Sorry I haven’t posted in a while!

I was out of town.

Working.

And maybe shopping (a little).

There is an “Outlet Mall” halfway between Austin & San Antonio. We all know that there is rarely anything “outlet” about “outlet malls” but that doesn’t keep me from stopping.

I WISH I had photos of the 100% silk dress I got at Jones of New York for $10! Or the LINED suit — $45! And the white patent leather open toe pumps — $19!

Did I say white? I meant cream. I mean bone.

OK. You caught me. I bought white pumps.

I SWORE up & down I would never buy white pumps. They’re so. . .tacky.

My friend Christy & I used to amuse ourselves for hours by people guessing the profession based on the outfit.

Shapeless grey suit, no makeup & flats? Attorney. Maybe accountant.

Loose t-shirt, broomstick skirt and birkenstocks? Teacher.

Dockers & an oxford? Engineer.

And our favorite? Big hair, black hose, white pumps. RECEPTIONIST!

Now Christy is a stay at home mom. She still looks like a million bucks. And her clothes are very casual. . .but so pulled together.

And I bought a pair of white pumps.

But they’re CUTE pumps.

And I PROMISE not to wear them with black hose.

Dressing Up

Ever the typical American woman, there’s always something to be dissatisfied about my looks.

I’ve come to terms with my size and I hope to speak for others who aren’t here yet. There is something about my appearance that bothers me though. It’s shallow of me. I shouldn’t care. But when it’s time to dress up, look pretty or go out on the town, I admit it still bothers me.

We went to a wedding last night.

I haven’t had a chance to dress up — I mean REALLY dress up — in a long time. So I was excited about getting out the Little Black Dress, doing my hair & makeup & donning sparkly accessories.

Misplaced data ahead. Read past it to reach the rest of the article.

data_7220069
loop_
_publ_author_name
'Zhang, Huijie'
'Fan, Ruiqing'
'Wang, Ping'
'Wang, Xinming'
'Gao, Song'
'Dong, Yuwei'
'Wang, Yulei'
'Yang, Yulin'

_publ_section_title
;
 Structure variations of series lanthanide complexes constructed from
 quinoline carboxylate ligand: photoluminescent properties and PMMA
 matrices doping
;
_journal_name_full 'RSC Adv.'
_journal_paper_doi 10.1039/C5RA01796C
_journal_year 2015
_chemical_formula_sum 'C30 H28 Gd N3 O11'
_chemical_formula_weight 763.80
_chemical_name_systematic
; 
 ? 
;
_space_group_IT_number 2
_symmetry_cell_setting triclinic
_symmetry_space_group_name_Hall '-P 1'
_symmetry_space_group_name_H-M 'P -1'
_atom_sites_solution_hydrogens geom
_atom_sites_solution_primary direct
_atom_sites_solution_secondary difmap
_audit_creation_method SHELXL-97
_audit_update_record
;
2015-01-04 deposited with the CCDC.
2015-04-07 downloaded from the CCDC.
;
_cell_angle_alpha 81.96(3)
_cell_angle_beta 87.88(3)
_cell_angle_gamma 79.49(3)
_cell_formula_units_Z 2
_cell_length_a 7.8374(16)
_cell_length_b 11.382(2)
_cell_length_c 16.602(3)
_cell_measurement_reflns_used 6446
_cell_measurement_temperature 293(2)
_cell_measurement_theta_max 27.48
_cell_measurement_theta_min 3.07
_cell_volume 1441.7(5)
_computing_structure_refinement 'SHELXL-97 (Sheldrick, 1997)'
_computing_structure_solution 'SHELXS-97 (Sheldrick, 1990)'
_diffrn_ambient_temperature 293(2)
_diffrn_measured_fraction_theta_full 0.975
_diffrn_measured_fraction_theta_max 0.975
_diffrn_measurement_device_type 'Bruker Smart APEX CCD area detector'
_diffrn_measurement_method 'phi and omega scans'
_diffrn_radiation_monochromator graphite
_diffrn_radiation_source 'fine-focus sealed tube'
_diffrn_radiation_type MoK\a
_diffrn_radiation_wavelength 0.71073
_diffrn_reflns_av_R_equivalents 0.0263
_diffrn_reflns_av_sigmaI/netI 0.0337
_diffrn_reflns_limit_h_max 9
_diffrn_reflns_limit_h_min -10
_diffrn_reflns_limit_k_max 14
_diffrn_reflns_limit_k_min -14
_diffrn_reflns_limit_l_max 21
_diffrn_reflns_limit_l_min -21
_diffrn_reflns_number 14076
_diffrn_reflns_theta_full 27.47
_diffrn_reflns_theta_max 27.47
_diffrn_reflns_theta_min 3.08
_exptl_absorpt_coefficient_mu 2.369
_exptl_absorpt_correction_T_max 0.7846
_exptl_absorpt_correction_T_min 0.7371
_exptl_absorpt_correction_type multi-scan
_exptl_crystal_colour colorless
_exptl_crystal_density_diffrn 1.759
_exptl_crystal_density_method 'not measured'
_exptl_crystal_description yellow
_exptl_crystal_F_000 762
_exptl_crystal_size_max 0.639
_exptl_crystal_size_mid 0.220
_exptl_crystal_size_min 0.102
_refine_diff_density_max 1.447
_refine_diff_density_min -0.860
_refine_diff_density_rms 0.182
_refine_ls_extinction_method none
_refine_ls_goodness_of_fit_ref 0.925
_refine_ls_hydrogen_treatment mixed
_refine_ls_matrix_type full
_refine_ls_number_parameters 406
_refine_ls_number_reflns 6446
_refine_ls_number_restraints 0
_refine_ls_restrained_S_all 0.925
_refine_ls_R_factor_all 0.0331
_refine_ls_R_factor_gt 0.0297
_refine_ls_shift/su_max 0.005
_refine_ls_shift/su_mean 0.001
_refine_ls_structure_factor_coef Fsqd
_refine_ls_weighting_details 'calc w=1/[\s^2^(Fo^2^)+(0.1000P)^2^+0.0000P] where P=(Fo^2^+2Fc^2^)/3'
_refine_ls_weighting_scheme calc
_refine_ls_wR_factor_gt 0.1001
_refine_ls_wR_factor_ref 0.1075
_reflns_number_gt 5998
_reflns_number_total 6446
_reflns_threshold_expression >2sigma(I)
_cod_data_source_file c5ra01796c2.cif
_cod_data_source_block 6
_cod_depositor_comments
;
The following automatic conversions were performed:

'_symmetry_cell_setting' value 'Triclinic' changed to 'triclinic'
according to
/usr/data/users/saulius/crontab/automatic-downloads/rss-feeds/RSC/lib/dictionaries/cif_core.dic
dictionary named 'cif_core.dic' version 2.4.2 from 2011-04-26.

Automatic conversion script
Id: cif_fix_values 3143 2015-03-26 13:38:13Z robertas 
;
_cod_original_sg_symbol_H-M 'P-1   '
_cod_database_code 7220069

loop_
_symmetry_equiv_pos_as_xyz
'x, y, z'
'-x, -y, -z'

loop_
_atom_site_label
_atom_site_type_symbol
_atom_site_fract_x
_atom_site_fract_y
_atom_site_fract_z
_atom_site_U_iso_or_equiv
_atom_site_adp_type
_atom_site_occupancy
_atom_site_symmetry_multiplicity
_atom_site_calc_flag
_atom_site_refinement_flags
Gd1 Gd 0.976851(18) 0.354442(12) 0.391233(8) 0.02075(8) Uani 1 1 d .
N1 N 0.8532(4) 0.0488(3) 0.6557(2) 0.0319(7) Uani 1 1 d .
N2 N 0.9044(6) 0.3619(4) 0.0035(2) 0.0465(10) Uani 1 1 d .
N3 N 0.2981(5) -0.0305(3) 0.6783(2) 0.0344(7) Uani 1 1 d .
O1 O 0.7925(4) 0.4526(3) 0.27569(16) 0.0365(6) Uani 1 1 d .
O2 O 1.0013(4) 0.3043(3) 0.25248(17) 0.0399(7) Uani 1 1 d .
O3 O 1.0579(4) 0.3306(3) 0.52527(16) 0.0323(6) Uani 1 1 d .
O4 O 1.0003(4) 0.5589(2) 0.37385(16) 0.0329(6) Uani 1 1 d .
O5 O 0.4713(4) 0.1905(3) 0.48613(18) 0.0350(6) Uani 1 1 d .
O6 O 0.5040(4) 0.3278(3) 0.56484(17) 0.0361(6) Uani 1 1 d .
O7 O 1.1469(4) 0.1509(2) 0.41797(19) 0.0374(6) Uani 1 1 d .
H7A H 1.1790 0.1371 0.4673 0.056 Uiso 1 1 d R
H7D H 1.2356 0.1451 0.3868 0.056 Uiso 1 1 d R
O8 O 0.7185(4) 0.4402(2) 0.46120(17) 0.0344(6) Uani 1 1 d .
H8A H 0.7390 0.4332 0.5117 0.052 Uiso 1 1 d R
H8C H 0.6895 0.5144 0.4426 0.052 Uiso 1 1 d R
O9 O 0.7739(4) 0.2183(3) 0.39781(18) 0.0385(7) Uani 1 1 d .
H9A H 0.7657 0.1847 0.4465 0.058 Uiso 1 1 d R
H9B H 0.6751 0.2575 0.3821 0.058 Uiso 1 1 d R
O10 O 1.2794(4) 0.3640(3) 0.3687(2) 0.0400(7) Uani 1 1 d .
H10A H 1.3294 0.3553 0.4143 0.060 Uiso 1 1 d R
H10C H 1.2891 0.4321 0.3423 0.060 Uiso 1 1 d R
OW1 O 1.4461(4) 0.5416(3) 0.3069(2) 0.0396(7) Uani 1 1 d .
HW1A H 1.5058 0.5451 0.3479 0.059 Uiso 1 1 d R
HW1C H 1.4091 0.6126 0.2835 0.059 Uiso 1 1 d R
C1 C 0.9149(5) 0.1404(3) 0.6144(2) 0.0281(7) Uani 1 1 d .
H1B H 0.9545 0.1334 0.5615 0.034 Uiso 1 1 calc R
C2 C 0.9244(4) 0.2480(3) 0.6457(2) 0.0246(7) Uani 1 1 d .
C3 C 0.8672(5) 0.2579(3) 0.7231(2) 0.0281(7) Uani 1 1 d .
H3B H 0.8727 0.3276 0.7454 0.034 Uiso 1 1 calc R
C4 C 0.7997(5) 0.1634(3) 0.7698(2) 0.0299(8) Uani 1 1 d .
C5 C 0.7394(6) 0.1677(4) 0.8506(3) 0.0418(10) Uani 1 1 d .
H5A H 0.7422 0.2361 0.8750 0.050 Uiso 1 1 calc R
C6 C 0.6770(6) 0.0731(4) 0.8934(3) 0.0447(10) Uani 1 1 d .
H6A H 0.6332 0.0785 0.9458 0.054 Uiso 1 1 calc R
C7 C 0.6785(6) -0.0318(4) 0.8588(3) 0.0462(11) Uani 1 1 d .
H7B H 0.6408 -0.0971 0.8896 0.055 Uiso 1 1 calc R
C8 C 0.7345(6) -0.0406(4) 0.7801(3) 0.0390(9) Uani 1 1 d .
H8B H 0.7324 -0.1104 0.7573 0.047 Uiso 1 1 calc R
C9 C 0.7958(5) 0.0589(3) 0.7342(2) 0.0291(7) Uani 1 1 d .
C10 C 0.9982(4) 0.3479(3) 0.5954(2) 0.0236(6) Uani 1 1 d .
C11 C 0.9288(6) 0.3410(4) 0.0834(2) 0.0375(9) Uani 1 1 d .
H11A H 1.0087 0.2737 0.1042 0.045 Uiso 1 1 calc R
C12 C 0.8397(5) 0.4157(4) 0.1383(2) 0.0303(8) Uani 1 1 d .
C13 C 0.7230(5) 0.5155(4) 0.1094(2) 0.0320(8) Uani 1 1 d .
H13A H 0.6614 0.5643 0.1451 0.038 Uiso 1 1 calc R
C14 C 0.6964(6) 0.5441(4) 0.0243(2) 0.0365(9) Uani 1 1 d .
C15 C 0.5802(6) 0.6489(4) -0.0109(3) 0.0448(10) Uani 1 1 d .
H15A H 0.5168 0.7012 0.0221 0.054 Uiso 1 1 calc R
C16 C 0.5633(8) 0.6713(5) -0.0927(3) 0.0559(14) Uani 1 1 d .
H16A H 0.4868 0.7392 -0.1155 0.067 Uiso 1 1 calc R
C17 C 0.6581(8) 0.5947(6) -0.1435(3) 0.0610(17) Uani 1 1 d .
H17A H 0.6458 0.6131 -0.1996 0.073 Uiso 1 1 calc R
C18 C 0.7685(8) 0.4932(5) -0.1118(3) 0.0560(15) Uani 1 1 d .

But as I dressed, my inadequacy seemed more pronunced than usual.

You see, I am flat.

If I wasn’t a size 24, I’d look like an ironing board. I must be the only size 24 in the world who can get away with a B cup. Hell, my Dad has bigger boobs than I do.

And some outfits — my LBD, for example — look better with cleavage. Sigh. I felt like a gawky adolescent getting ready for her first dance.

After being happily married for almost 18 years and having 3 children, it’s ridiculous to feel inadequate about my figure. No one will be looking at me anyway. So I rallied myself and did what I did when I got ready for my first dance.

I got out a couple of pairs of tube socks.

And I had cleavage at the wedding.

Not all Fat Girls are Self Loathing Hoarders. . .

Yes Jillian Michaels, I am talking to YOU.
I’ve seen the previews for your new show.
I watched your intense kohl-lined eyes framed by perfectly tousled tresses stare into the pink, sweaty & makeup-free face of your “client”. Whatever. I look just like that girl when I work out except I don’t cry like an idiot. When I work out (2 miles yesterday thankyouverymuch!), my hair is back in a chongo (which is South Texican for ponytail. Awesome word, right??), I’m wearing glasses instead of contacts, and my face is bright red.
I watched the blonde, composed and beautifully made up doctor chastise the pink-faced crying girl about her weight. I heard her say something like “If you don’t do something about this, you are going to have to make arrangements for someone else to take care of your kids!” Excuse me? She IS doing something about it. She’s at the doctor. (I’ll rant about doctors and weight loss in a minute).
Then I watched Jillian & her tight abs walk through a very cluttered room, while Pinkface sobs in the background.
That’s the preview.
Can’t wait to see the show.

Know what? I am not going to watch it. And I am going to ask you not to watch it.

Why?
Because as far as I can see, this show is about perpetuating the myth that one can only truly be happy when they are fit, thin and clutter free.
I am sure the pink faced crying girl is going to have a happy ending. I am sure she has real issues. And I know a lot of us feel like you do, Pinky. But you’re not helping us by letting Jillian humiliate you publicly.